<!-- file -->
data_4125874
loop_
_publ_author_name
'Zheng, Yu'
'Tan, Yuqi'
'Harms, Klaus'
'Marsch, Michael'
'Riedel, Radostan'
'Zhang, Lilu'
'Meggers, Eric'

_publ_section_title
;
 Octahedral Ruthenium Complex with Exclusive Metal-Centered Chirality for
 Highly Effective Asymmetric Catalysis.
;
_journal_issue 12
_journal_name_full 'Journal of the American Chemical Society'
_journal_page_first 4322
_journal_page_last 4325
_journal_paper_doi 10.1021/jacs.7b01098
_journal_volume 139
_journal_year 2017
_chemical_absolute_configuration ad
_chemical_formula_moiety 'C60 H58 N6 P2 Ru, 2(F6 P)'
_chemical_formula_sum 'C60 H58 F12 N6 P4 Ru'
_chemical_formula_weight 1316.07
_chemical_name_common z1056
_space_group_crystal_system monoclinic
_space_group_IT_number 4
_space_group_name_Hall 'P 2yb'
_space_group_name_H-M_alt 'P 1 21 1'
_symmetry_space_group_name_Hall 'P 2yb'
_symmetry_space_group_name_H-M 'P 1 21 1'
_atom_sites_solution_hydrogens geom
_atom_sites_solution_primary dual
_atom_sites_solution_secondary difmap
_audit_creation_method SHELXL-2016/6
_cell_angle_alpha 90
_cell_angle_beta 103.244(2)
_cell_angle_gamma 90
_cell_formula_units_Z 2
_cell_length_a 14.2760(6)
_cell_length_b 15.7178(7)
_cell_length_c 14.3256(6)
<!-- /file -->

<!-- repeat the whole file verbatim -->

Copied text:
data_4125874
loop_
_publ_author_name
'Zheng, Yu'
'Tan, Yuqi'
'Harms, Klaus'
'Marsch, Michael'
'Riedel, Radostan'
'Zhang, Lilu'
'Meggers, Eric'

_publ_section_title
;
 Octahedral Ruthenium Complex with Exclusive Metal-Centered Chirality for
 Highly Effective Asymmetric Catalysis.
;
_journal_issue 12
_journal_name_full 'Journal of the American Chemical Society'
_journal_page_first 4322
_journal_page_last 4325
_journal_paper_doi 10.1021/jacs.7b01098
_journal_volume 139
_journal_year 2017
_chemical_absolute_configuration ad
_chemical_formula_moiety 'C60 H58 N6 P2 Ru, 2(F6 P)'
_chemical_formula_sum 'C60 H58 F12 N6 P4 Ru'
_chemical_formula_weight 1316.07
_chemical_name_common z1056
_space_group_crystal_system monoclinic
_space_group_IT_number 4
_space_group_name_Hall 'P 2yb'
_space_group_name_H-M_alt 'P 1 21 1'
_symmetry_space_group_name_Hall 'P 2yb'
_symmetry_space_group_name_H-M 'P 1 21 1'
_atom_sites_solution_hydrogens geom
_atom_sites_solution_primary dual
_atom_sites_solution_secondary difmap
_audit_creation_method SHELXL-2016/6
_cell_angle_alpha 90
_cell_angle_beta 103.244(2)
_cell_angle_gamma 90
_cell_formula_units_Z 2
_cell_length_a 14.2760(6)
_cell_length_b 15.7178(7)
_cell_length_c 14.3256(6)